Letter | Published:

Denture ulcerations

BDJ volume 205, page 297 (27 September 2008) | Download Citation

Subjects

Sir, we would like to share with your readers a case of a 74-year-old partially dentate female patient referred to our oral and maxillofacial surgery department. She presented to her GDP with a loose fitting maxillary complete acrylic denture which she has worn for many years. The denture was relined with a heat cure acrylic and a week later the patient began complaining of a sore palate.

On clinical examination the patient's hard palate was erythematous with some superficial healing ulcers (Fig. 1). When a clinician sees continuing ulcerations, vesicullo-bullous conditions do need to be considered, however, we suspected the patient was reacting locally to leaching of monomer in relation to inadequately cured lining material as she had previously successfully worn this denture for a number of years. The ulceration, also, was only present in the denture bearing area. Simple measures were advised such as leaving her denture out, using warm salt water mouth rinses and a Betamethasone rinse. Her ulceration rapidly improved (Fig. 2).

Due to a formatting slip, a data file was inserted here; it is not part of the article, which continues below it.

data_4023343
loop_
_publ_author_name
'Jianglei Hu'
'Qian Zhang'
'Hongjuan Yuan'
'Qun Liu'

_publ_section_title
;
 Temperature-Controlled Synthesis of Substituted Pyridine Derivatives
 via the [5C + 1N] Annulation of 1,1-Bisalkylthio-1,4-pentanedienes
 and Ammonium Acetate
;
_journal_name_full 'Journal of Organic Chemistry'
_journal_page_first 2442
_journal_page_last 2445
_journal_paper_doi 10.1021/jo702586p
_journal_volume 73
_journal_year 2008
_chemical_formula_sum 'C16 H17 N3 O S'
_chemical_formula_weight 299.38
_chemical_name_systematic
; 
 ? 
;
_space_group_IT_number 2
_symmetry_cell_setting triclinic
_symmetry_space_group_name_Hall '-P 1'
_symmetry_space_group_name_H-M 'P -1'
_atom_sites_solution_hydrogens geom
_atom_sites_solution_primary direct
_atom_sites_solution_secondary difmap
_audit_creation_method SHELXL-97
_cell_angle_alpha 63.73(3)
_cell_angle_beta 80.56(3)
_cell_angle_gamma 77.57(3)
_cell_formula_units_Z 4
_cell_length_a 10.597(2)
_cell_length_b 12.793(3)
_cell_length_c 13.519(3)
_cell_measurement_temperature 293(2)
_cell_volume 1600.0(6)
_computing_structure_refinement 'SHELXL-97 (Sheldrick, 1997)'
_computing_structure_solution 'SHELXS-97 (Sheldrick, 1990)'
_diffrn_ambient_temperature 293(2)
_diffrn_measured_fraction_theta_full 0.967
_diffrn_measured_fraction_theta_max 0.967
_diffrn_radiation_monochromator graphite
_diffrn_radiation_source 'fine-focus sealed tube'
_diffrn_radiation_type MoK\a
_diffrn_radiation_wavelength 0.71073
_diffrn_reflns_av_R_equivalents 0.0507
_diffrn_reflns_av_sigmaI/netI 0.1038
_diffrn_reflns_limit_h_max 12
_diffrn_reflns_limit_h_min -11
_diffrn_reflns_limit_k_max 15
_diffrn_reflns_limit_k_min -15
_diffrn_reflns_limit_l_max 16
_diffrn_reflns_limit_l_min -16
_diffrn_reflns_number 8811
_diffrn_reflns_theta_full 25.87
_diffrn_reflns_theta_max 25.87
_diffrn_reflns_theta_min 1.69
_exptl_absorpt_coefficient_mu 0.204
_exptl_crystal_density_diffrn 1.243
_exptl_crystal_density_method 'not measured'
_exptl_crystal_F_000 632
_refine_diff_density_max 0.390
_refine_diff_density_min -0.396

Figure 1: Patient's hard palate was erythematous with some superficial healing ulcers
Figure 1
Figure 2: Patient's hard palate after following simple advice
Figure 2

Although leaching of monomer from inadequately cured denture relining material has been widely reported it is not often seen. There are numerous reports suggesting that residual monomer methylmethacrylate (MMA) in acrylic resin denture bases is associated with mucosal irritation.1 Also several studies have determined that substances leached out from acrylic resin can lead to irritation of oral tissue, inflammation, or an allergic reaction.2

The key message gained from this case is to take a comprehensive history and examination and appreciate that simple measures can manage many cases.

References

  1. 1.

    , , . Release of methyl methacrylate from heat-cured and autopolymerized resins: cytotoxicity testing related to residual monomer. Aust Dent J 1999; 44: 25–30.

  2. 2.

    , . Tissue sensitivity to acrylic resin. Br Dent J 1976; 140: 347–350.

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  1. Harlow

    • G. Bhamrah
    •  & M. Millwaters

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DOI

https://doi.org/10.1038/sj.bdj.2008.815

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